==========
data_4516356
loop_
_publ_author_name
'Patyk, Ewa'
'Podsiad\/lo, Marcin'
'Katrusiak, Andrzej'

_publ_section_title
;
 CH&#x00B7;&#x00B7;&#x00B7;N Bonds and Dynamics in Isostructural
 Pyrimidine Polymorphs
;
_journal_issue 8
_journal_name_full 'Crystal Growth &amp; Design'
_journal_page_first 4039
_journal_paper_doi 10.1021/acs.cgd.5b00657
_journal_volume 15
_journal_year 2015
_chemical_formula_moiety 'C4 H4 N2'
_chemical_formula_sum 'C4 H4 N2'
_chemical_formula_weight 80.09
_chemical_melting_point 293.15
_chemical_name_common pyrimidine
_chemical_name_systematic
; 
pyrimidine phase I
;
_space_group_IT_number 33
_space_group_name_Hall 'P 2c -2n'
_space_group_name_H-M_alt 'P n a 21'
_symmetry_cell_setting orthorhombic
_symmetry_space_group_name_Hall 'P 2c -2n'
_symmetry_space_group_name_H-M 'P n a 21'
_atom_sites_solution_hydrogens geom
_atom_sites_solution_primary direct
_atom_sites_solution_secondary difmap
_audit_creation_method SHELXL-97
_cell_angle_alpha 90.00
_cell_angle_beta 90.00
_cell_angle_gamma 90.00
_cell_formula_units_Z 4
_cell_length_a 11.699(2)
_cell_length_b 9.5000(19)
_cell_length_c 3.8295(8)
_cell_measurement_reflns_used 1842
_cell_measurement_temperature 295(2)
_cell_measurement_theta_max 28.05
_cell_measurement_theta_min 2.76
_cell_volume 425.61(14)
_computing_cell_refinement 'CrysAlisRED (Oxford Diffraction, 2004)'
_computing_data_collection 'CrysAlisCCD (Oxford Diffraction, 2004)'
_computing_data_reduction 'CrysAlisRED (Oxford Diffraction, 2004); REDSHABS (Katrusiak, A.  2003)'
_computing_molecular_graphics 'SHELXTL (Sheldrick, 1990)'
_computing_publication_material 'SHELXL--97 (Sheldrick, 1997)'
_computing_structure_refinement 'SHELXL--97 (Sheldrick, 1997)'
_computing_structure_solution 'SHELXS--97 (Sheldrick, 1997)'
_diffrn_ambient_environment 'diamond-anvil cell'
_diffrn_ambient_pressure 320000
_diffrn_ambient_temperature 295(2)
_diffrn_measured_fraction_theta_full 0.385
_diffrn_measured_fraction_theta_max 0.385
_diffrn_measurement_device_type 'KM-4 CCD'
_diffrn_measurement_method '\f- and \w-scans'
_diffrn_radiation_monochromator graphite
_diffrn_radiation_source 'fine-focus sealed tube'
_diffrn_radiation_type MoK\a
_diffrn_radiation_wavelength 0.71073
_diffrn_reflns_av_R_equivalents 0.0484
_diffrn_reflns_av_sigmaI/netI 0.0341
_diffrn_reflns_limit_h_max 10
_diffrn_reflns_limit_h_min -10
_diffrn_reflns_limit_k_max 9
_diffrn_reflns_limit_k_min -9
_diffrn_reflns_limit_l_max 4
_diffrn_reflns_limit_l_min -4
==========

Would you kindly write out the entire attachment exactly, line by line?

data_4516356
loop_
_publ_author_name
'Patyk, Ewa'
'Podsiad\/lo, Marcin'
'Katrusiak, Andrzej'

_publ_section_title
;
 CH&#x00B7;&#x00B7;&#x00B7;N Bonds and Dynamics in Isostructural
 Pyrimidine Polymorphs
;
_journal_issue 8
_journal_name_full 'Crystal Growth &amp; Design'
_journal_page_first 4039
_journal_paper_doi 10.1021/acs.cgd.5b00657
_journal_volume 15
_journal_year 2015
_chemical_formula_moiety 'C4 H4 N2'
_chemical_formula_sum 'C4 H4 N2'
_chemical_formula_weight 80.09
_chemical_melting_point 293.15
_chemical_name_common pyrimidine
_chemical_name_systematic
; 
pyrimidine phase I
;
_space_group_IT_number 33
_space_group_name_Hall 'P 2c -2n'
_space_group_name_H-M_alt 'P n a 21'
_symmetry_cell_setting orthorhombic
_symmetry_space_group_name_Hall 'P 2c -2n'
_symmetry_space_group_name_H-M 'P n a 21'
_atom_sites_solution_hydrogens geom
_atom_sites_solution_primary direct
_atom_sites_solution_secondary difmap
_audit_creation_method SHELXL-97
_cell_angle_alpha 90.00
_cell_angle_beta 90.00
_cell_angle_gamma 90.00
_cell_formula_units_Z 4
_cell_length_a 11.699(2)
_cell_length_b 9.5000(19)
_cell_length_c 3.8295(8)
_cell_measurement_reflns_used 1842
_cell_measurement_temperature 295(2)
_cell_measurement_theta_max 28.05
_cell_measurement_theta_min 2.76
_cell_volume 425.61(14)
_computing_cell_refinement 'CrysAlisRED (Oxford Diffraction, 2004)'
_computing_data_collection 'CrysAlisCCD (Oxford Diffraction, 2004)'
_computing_data_reduction 'CrysAlisRED (Oxford Diffraction, 2004); REDSHABS (Katrusiak, A.  2003)'
_computing_molecular_graphics 'SHELXTL (Sheldrick, 1990)'
_computing_publication_material 'SHELXL--97 (Sheldrick, 1997)'
_computing_structure_refinement 'SHELXL--97 (Sheldrick, 1997)'
_computing_structure_solution 'SHELXS--97 (Sheldrick, 1997)'
_diffrn_ambient_environment 'diamond-anvil cell'
_diffrn_ambient_pressure 320000
_diffrn_ambient_temperature 295(2)
_diffrn_measured_fraction_theta_full 0.385
_diffrn_measured_fraction_theta_max 0.385
_diffrn_measurement_device_type 'KM-4 CCD'
_diffrn_measurement_method '\f- and \w-scans'
_diffrn_radiation_monochromator graphite
_diffrn_radiation_source 'fine-focus sealed tube'
_diffrn_radiation_type MoK\a
_diffrn_radiation_wavelength 0.71073
_diffrn_reflns_av_R_equivalents 0.0484
_diffrn_reflns_av_sigmaI/netI 0.0341
_diffrn_reflns_limit_h_max 10
_diffrn_reflns_limit_h_min -10
_diffrn_reflns_limit_k_max 9
_diffrn_reflns_limit_k_min -9
_diffrn_reflns_limit_l_max 4
_diffrn_reflns_limit_l_min -4